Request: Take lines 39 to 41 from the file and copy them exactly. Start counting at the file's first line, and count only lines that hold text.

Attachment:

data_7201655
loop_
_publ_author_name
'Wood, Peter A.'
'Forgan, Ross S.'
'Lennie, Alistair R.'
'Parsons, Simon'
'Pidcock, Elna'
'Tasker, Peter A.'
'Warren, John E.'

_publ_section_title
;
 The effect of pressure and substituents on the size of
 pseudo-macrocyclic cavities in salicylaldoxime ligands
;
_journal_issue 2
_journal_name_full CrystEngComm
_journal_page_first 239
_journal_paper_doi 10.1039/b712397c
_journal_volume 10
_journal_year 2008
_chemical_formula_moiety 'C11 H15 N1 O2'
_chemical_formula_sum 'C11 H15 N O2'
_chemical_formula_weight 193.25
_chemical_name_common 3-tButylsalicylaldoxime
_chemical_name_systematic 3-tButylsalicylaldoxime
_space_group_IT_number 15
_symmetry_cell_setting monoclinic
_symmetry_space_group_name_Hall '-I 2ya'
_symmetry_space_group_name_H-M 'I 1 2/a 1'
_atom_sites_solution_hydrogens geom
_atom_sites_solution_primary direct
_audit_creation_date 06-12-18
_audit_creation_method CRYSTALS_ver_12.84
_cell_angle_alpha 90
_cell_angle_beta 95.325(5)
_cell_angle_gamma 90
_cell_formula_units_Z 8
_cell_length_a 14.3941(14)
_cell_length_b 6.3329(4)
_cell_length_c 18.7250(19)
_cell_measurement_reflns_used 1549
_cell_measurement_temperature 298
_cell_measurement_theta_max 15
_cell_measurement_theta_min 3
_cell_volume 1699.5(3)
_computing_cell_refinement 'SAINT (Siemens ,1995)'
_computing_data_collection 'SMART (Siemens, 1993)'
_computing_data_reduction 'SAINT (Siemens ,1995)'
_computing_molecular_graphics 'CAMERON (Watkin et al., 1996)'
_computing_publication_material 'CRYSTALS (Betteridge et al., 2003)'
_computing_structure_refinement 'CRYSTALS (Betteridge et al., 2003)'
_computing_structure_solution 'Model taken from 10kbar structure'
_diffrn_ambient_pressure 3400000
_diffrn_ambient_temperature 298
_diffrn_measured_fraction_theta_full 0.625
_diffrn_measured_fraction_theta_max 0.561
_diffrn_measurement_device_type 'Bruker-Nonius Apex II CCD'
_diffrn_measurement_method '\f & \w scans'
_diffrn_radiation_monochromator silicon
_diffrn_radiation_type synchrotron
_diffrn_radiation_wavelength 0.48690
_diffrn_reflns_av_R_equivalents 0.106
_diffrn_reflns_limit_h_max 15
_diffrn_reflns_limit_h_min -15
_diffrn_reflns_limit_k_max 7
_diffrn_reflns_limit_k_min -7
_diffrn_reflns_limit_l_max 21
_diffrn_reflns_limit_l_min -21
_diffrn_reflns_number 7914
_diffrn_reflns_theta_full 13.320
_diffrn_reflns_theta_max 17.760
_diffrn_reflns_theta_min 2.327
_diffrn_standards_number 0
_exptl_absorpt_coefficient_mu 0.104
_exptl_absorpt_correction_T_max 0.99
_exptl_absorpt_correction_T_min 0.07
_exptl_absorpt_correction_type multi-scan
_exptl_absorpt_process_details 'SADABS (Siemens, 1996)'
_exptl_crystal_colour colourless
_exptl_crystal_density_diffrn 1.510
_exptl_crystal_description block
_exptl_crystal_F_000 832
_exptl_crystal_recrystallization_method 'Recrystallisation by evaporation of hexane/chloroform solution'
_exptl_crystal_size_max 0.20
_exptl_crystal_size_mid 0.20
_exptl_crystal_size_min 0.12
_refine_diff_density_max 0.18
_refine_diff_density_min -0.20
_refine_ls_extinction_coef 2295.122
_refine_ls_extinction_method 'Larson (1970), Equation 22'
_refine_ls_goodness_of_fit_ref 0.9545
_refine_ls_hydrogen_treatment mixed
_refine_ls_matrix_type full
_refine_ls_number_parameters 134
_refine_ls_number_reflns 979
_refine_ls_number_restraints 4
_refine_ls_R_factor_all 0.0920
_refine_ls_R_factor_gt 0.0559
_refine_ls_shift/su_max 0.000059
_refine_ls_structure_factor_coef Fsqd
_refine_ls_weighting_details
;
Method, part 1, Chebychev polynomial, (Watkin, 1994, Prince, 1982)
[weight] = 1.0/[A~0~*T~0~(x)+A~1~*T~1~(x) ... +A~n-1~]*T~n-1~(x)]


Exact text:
_cell_length_a 14.3941(14)
_cell_length_b 6.3329(4)
_cell_length_c 18.7250(19)